NEMA releases two revised standards

The National Electrical Manufacturers Association (NEMA) has released Revision 1 of MG 1-2003, Motors and Generators. MG 1-2003 provides more than 500 pp of manufacturing and performance data related to electric motors and generators, and is designed to assist users in the proper selection and application of motors and generators.

The revision incorporates several updates to the standard, including the complete revision of Part 5, Classification of Degrees of Protection Provided by Enclosures for Rotating Machines , which brings MG 1 into alignment with the IEC 60034-5 standard. Additionally, the section relating to the application of V-belt sheaves to ac motors having anti-friction bearings has been revised.

NEMA has also released ANSI C12.10-2004, American National Standard for Physical Aspects of Watt-Hour Meters —Safety Standard , revised for the first time since 1997. It covers the physical aspects of both detachable and bottom-connected watt-hour meters and associated registers. These include ratings, internal wiring arrangements, pertinent dimensions, markings, and other general specifications. Performance requirements are included in ANSI C12.1 and ANSI C12.20 .

Changes were made to the standard to bring it up to date with modern practice and new editions of other ANSI C12 standards. These changes include updating the title to more accurately reflect the contents, moving performance specifications for solid state registers on electromechanical meters to ANSI C12.1 , and the addition of new form designations.

ANSI C12.10-2004 may be purchased for $66 or MG 1-2003, Revision 1-2004 for $79 by visiting nema.org .

EPRI releases technology strategy

According to Electricity Technology Roadmap released by the Electric Power Research Institute (EPRI), the impact of electricity in the 21st century can be even greater if critical development and investment decisions are made now to transform the electricity system for the pressing needs of the new century.

EPRI identified three high-priority goals essential to assuring global economic health and well-being:

  • Meeting the precision power requirements of the emerging digital economy

  • Accelerating the development of clean energy technologies to reduce air pollution and address climate change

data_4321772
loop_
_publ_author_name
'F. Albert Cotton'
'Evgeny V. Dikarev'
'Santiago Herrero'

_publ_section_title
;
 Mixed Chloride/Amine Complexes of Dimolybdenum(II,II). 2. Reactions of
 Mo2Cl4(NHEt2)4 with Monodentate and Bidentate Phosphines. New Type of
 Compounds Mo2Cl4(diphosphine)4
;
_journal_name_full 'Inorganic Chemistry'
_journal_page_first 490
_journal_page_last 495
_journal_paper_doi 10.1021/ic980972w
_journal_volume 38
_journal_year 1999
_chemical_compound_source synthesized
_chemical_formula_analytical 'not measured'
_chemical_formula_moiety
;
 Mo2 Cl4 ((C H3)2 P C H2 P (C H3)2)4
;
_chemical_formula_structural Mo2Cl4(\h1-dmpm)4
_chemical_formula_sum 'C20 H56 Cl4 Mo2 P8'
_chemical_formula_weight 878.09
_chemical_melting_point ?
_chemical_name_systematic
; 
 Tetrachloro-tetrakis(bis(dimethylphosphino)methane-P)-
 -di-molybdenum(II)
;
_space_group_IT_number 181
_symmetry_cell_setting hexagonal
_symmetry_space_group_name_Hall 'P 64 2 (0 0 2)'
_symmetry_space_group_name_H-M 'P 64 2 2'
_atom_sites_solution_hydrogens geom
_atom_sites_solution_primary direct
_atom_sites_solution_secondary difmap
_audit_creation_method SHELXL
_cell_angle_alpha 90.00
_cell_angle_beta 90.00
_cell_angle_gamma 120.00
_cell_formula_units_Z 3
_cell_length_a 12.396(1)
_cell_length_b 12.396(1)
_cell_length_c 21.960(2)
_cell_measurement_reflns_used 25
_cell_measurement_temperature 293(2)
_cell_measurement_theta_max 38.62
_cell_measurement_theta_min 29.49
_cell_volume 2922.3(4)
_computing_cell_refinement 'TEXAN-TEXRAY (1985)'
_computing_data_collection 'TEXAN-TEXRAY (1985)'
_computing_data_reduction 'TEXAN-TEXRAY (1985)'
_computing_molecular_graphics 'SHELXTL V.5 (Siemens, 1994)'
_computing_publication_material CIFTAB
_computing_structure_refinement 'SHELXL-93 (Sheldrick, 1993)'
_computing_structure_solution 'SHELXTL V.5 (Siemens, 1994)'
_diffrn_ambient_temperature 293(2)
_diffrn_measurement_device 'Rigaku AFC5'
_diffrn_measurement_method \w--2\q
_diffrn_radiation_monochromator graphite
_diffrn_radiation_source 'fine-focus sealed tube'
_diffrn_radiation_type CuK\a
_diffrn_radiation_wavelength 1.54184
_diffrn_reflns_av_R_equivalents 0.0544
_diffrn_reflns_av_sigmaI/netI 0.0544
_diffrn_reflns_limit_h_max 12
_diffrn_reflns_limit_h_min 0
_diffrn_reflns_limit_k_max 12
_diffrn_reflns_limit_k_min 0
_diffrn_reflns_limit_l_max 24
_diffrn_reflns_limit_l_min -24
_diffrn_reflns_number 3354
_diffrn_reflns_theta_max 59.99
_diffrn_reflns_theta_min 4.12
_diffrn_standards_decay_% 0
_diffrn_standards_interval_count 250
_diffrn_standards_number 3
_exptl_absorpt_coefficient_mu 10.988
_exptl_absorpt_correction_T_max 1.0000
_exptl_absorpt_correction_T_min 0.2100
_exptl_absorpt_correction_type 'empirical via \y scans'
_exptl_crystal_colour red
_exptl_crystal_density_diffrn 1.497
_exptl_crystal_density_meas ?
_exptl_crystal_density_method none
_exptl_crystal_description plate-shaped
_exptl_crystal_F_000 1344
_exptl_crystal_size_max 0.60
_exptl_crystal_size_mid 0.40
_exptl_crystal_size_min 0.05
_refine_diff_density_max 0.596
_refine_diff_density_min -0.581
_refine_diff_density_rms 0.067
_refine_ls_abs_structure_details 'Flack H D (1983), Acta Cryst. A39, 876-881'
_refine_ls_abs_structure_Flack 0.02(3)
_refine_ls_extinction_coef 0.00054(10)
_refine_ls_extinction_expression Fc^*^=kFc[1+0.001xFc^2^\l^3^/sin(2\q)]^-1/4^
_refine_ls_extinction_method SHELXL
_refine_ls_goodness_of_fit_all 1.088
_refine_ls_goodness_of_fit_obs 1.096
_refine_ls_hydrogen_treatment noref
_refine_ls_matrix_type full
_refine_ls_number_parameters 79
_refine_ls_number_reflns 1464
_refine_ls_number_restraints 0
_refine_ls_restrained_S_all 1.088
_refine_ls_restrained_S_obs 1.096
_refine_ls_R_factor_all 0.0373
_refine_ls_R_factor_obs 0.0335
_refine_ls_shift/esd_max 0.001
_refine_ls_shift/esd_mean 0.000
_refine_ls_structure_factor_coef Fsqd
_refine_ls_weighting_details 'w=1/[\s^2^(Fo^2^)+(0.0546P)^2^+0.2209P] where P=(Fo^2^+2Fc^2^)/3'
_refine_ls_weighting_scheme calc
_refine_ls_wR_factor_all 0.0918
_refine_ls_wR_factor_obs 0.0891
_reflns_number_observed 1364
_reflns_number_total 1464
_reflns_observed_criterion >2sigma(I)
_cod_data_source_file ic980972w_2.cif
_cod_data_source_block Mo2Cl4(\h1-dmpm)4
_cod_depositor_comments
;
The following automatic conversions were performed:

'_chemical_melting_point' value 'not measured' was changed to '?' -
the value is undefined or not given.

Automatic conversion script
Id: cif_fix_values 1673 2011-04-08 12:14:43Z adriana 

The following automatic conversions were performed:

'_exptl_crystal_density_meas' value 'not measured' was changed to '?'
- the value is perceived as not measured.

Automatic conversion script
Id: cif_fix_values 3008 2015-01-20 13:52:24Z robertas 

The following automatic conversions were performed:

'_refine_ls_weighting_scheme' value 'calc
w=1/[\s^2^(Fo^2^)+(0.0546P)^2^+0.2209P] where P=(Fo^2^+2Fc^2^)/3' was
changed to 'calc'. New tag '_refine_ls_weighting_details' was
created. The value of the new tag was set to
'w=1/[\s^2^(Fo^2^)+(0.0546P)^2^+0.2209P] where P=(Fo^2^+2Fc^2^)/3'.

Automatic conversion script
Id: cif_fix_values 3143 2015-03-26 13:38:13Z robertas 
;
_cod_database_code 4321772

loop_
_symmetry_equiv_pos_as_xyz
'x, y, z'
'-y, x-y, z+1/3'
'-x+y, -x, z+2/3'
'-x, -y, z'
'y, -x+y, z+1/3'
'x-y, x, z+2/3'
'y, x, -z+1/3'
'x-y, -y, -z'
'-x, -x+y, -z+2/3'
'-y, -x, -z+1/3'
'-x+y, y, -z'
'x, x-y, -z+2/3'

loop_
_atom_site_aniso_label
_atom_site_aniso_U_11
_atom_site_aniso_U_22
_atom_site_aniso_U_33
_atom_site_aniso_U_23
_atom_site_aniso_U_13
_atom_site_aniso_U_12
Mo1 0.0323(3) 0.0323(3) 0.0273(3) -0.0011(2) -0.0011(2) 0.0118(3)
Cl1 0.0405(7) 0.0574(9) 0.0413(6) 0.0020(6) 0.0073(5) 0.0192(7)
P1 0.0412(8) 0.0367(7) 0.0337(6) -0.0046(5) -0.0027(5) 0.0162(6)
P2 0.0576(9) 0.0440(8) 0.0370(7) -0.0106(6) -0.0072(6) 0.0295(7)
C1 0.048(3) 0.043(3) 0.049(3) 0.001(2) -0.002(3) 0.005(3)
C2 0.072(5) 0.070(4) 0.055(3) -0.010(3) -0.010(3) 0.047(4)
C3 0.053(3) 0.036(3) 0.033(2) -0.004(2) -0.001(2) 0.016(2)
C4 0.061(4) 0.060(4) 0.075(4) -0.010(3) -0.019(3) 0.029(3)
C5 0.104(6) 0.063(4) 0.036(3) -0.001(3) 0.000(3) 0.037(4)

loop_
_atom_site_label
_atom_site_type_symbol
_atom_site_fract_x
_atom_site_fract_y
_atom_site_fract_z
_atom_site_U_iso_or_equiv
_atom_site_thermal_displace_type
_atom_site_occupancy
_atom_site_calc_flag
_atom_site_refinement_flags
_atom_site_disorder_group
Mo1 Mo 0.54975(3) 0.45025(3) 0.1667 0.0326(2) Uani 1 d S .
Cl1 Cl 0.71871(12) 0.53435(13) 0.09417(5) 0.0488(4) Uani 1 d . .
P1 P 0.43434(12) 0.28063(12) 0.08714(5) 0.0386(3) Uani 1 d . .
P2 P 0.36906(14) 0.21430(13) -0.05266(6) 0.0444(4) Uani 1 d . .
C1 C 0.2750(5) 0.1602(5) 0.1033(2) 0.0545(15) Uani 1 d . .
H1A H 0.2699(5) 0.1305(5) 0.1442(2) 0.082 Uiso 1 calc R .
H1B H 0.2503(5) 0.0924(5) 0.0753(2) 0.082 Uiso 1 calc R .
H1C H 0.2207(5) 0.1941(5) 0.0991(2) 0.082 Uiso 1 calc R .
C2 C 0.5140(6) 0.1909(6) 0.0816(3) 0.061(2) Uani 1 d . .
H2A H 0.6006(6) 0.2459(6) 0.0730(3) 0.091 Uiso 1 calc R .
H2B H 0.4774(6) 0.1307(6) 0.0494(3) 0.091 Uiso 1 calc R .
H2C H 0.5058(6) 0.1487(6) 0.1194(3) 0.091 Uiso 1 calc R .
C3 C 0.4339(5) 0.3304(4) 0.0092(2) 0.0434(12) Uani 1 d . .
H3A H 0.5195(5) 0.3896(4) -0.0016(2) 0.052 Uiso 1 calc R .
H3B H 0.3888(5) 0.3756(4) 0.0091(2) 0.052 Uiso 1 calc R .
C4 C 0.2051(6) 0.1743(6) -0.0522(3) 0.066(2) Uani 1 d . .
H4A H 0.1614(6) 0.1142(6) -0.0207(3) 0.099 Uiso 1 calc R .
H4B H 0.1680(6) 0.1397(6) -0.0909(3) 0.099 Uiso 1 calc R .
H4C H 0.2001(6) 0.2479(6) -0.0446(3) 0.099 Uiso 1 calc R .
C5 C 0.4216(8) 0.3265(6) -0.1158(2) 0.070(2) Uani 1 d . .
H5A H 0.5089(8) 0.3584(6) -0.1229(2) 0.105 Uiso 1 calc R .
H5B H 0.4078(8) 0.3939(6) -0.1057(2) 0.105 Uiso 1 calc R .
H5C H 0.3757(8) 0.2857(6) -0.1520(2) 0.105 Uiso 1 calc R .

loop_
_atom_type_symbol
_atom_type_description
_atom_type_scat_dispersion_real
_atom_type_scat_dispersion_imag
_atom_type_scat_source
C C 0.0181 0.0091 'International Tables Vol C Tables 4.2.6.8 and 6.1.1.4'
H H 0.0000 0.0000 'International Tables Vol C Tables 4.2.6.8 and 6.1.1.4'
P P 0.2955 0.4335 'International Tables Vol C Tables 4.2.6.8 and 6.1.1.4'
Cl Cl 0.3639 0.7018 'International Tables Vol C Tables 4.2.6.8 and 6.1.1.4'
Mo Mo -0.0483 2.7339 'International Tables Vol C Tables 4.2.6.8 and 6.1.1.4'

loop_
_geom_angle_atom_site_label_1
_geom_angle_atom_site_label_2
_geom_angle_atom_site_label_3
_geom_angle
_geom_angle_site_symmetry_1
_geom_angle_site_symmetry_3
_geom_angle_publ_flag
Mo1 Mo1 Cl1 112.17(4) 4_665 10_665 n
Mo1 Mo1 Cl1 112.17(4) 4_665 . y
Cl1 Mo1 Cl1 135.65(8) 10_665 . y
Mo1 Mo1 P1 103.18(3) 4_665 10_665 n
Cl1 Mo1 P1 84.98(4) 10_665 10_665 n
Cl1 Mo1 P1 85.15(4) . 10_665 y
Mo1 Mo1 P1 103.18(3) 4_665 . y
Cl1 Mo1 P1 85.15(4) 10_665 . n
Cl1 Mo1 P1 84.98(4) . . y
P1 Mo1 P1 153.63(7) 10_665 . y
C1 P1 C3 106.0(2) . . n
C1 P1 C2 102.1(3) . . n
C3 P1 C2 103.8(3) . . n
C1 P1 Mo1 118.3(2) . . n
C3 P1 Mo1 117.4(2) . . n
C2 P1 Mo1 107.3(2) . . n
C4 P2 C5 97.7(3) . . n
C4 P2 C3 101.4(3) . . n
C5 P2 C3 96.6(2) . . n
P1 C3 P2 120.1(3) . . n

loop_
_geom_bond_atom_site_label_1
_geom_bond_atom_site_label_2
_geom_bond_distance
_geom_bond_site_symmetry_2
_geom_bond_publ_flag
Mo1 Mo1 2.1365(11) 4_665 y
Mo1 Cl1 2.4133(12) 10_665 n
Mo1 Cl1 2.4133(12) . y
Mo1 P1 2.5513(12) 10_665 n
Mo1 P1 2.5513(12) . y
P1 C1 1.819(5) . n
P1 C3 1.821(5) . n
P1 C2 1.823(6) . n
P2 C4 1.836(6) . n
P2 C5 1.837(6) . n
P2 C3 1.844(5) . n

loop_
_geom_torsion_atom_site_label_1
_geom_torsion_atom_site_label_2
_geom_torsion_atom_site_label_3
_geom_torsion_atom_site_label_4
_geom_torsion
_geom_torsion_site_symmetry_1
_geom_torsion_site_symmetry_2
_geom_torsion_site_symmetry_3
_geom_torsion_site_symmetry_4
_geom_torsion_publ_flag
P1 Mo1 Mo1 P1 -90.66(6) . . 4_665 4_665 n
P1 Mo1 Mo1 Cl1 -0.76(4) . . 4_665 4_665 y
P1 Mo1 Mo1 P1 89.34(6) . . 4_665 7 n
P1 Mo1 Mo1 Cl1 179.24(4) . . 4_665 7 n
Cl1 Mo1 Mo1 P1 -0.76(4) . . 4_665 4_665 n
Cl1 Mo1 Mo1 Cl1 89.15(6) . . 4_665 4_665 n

• Developing policies and tools to ensure universal access to the benefits of electricity throughout the world.

    • EPRI president and CEO, Kurt Yeager, said that the cost of a modern smart electricity system could be offset many times over by immediate reliability and efficiency improvements. "Modernizing the electricity infrastructure could translate into at least $3 trillion per year in additional U.S. GDP by 2025."

      A smart power system would include automated capabilities to optimize its own performance, anticipate problems, find robust solutions, and heal itself instantaneously without the need for outside intervention, according to EPRI. Such a system would deliver the high quality power required by sensitive digital technologies while giving consumers more power over their electricity use.

      Stabilizing atmospheric concentrations of CO 2 at 550 ppm (twice the preindustrial level) would require that electricity provide the bulk of the world's energy needs — and at least 75% of that electricity to be generated from zero-emitting sources by 2100.

      Power for all, as described in the Roadmap, calls for universal global electrification by 2050, at a minimum level of 1000 kWh per person per year. This would meet basic energy needs, improve most measures of quality of life, and enable universal participation in the global economy. Although U.S. electricity consumption is at more than 10 times this level, two-thirds of the world's population remains below this minimum electrification level today.

      To view the latest version of EPRI's Electricity Technology Roadmap in full, visit epri.com/roadmap .

      Industrial electricity training

      "Basic Industrial Electricity" and "Basic Industrial Electricity II" are comprehensive one-day seminars designed to benefit those working in maintenance that desire to increase their practical knowledge. The courses are open to multicraft maintenance technicians, electricians, mechanics, supervisors, mechanical and electrical engineers, or anyone else desiring to increase knowledge of electricity in an industrial setting. "Basic Industrial Electricity" topics include:

      • Fundamentals of electricity

      • Ohm's law

      • Electrical drawings

      • Relays and contactors

      • Motor control circuits

      • Transformers

      • Single-phase distribution

      • Three-phase distribution

      • Three-phase induction motors

      • Motor protection.

        • "Basic Industrial Electricity II" topics include:

          • Three-phase motors

          • Motor nameplate information

          • Fuses and circuit breakers

          • Ground fault/short-circuit protection

          • Overload protection

          • Motor starters

          • Motor troubleshooting

          • Common causes of motor failure

          • Introduction to PLCs

          • Troubleshooting PLC controlled equipment.

            • For more information, or to register, call 800-242-6673 or go to the web site.

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